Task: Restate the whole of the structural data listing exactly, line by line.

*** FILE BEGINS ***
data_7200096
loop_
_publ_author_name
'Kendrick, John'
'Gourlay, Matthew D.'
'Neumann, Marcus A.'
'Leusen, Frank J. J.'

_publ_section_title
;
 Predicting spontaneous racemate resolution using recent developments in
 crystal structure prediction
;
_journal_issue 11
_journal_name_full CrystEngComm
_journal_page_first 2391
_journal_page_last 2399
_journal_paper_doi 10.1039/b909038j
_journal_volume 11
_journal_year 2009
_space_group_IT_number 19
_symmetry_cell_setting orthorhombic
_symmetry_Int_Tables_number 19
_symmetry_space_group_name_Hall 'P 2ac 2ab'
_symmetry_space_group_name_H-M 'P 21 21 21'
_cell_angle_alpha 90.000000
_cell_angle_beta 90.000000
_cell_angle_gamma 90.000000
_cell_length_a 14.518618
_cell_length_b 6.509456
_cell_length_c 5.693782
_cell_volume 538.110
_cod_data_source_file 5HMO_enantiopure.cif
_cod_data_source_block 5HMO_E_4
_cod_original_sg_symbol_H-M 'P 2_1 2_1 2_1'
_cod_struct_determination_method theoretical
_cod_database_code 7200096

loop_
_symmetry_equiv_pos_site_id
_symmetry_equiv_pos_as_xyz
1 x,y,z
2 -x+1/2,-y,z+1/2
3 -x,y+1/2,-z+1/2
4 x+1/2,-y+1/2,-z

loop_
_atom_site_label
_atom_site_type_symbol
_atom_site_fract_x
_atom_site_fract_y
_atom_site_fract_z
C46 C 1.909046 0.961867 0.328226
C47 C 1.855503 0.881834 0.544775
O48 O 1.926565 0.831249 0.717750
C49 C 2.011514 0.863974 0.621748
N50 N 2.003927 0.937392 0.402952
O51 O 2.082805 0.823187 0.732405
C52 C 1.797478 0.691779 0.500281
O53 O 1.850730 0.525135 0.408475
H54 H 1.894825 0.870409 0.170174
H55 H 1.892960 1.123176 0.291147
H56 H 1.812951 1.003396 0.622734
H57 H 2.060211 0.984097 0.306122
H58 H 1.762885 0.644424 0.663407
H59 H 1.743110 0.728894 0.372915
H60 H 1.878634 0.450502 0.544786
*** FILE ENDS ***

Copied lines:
data_7200096
loop_
_publ_author_name
'Kendrick, John'
'Gourlay, Matthew D.'
'Neumann, Marcus A.'
'Leusen, Frank J. J.'

_publ_section_title
;
 Predicting spontaneous racemate resolution using recent developments in
 crystal structure prediction
;
_journal_issue 11
_journal_name_full CrystEngComm
_journal_page_first 2391
_journal_page_last 2399
_journal_paper_doi 10.1039/b909038j
_journal_volume 11
_journal_year 2009
_space_group_IT_number 19
_symmetry_cell_setting orthorhombic
_symmetry_Int_Tables_number 19
_symmetry_space_group_name_Hall 'P 2ac 2ab'
_symmetry_space_group_name_H-M 'P 21 21 21'
_cell_angle_alpha 90.000000
_cell_angle_beta 90.000000
_cell_angle_gamma 90.000000
_cell_length_a 14.518618
_cell_length_b 6.509456
_cell_length_c 5.693782
_cell_volume 538.110
_cod_data_source_file 5HMO_enantiopure.cif
_cod_data_source_block 5HMO_E_4
_cod_original_sg_symbol_H-M 'P 2_1 2_1 2_1'
_cod_struct_determination_method theoretical
_cod_database_code 7200096

loop_
_symmetry_equiv_pos_site_id
_symmetry_equiv_pos_as_xyz
1 x,y,z
2 -x+1/2,-y,z+1/2
3 -x,y+1/2,-z+1/2
4 x+1/2,-y+1/2,-z

loop_
_atom_site_label
_atom_site_type_symbol
_atom_site_fract_x
_atom_site_fract_y
_atom_site_fract_z
C46 C 1.909046 0.961867 0.328226
C47 C 1.855503 0.881834 0.544775
O48 O 1.926565 0.831249 0.717750
C49 C 2.011514 0.863974 0.621748
N50 N 2.003927 0.937392 0.402952
O51 O 2.082805 0.823187 0.732405
C52 C 1.797478 0.691779 0.500281
O53 O 1.850730 0.525135 0.408475
H54 H 1.894825 0.870409 0.170174
H55 H 1.892960 1.123176 0.291147
H56 H 1.812951 1.003396 0.622734
H57 H 2.060211 0.984097 0.306122
H58 H 1.762885 0.644424 0.663407
H59 H 1.743110 0.728894 0.372915
H60 H 1.878634 0.450502 0.544786